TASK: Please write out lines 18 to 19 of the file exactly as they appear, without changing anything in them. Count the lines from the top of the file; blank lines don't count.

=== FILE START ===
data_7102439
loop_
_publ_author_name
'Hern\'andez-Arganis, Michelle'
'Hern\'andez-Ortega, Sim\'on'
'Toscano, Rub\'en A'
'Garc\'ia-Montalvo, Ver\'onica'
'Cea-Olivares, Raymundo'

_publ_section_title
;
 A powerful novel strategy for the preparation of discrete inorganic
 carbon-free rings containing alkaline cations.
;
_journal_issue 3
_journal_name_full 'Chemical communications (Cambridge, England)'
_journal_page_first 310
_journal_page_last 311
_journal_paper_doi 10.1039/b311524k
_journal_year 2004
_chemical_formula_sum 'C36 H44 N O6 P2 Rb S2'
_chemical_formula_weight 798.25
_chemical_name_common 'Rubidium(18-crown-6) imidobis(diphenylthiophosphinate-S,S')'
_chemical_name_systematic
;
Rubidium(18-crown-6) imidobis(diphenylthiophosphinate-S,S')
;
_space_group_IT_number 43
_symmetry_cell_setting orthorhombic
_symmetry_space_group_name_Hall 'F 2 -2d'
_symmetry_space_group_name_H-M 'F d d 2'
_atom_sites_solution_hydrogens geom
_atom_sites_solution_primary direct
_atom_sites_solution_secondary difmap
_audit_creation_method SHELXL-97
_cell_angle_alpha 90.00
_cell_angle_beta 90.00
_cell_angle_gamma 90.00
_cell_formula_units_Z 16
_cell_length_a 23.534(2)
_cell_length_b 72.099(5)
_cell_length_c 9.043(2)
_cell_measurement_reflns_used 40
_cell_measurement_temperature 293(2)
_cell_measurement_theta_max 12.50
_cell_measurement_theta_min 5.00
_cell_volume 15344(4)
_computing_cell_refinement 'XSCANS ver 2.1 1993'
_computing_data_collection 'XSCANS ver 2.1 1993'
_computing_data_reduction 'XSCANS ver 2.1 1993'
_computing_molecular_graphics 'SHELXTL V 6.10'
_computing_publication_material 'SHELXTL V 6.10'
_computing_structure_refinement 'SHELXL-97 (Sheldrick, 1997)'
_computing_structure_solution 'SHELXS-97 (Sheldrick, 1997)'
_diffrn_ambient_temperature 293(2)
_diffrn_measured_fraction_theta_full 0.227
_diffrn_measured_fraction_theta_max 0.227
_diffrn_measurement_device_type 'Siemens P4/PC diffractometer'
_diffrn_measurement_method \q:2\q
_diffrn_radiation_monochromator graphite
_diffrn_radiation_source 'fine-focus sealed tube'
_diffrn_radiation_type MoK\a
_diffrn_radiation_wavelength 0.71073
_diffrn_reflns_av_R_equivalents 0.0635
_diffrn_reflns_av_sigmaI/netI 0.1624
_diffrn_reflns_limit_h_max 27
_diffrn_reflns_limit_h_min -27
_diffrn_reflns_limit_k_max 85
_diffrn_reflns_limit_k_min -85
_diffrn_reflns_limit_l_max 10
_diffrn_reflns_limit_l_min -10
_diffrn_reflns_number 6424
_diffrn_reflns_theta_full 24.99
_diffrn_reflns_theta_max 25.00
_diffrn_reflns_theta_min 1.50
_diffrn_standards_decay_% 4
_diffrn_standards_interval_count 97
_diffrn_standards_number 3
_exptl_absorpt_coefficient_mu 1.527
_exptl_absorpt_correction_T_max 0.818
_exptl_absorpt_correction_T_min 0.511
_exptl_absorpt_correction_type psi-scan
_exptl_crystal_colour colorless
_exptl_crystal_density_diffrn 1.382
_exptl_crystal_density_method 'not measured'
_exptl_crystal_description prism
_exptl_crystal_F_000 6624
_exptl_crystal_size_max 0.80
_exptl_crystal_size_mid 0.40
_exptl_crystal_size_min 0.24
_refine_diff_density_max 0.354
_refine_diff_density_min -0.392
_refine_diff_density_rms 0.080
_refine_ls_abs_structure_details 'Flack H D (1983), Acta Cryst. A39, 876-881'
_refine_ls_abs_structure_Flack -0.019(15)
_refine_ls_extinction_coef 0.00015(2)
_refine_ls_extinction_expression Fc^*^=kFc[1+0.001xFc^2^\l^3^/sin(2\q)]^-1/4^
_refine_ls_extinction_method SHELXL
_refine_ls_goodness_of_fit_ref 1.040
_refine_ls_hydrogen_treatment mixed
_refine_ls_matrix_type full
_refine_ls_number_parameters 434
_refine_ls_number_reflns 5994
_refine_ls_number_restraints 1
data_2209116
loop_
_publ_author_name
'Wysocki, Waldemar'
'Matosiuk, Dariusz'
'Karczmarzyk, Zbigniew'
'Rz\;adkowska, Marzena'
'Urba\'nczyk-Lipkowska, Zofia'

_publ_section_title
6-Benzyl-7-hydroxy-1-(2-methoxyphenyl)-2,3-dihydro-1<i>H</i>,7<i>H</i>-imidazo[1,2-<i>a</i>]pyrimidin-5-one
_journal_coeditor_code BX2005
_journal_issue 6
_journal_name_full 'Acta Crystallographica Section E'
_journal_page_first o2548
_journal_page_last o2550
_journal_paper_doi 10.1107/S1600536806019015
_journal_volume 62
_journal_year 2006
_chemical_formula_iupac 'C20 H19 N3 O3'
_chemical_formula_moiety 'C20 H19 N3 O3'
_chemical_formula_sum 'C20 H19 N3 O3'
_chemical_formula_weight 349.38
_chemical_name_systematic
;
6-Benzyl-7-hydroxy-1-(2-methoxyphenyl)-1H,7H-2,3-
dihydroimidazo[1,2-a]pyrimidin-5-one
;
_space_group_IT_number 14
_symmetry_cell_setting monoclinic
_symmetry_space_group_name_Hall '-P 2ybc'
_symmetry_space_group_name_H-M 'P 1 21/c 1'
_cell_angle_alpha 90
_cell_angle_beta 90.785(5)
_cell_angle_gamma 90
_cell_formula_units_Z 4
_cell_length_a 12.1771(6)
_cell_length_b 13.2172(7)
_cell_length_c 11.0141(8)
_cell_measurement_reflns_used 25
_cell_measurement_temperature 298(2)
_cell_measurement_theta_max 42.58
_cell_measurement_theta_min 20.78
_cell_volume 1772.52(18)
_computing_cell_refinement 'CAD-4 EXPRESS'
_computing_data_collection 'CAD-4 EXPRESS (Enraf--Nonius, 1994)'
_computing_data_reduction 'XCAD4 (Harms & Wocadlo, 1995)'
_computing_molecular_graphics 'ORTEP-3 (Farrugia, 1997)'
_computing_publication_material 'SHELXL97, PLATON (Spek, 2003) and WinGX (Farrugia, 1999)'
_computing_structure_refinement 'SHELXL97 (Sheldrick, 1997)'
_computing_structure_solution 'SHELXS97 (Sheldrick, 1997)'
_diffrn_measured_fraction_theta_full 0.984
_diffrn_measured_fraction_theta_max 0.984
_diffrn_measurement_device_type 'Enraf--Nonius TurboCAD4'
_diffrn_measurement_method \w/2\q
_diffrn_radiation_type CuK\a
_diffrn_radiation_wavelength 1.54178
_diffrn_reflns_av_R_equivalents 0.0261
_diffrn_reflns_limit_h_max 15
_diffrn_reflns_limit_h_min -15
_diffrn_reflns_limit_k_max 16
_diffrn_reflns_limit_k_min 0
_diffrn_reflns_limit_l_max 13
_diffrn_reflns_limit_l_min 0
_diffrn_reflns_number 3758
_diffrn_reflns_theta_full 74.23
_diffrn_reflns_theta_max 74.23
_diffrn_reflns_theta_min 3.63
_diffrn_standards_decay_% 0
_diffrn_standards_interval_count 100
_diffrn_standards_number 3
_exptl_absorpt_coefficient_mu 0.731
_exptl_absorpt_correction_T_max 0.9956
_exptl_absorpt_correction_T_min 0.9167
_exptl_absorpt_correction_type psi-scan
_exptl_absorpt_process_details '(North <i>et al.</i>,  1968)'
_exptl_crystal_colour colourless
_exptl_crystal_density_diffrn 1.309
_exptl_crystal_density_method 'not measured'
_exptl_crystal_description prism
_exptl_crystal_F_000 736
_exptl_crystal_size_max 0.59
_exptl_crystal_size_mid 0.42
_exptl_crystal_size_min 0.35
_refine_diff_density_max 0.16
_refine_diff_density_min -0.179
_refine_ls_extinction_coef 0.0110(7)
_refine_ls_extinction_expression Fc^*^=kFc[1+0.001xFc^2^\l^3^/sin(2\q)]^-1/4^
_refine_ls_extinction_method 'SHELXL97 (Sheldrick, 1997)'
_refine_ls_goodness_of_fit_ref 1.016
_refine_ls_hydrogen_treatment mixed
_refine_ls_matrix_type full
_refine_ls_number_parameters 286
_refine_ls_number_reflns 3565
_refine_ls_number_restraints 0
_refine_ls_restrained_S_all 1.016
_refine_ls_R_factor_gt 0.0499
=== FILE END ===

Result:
_journal_paper_doi 10.1039/b311524k
_journal_year 2004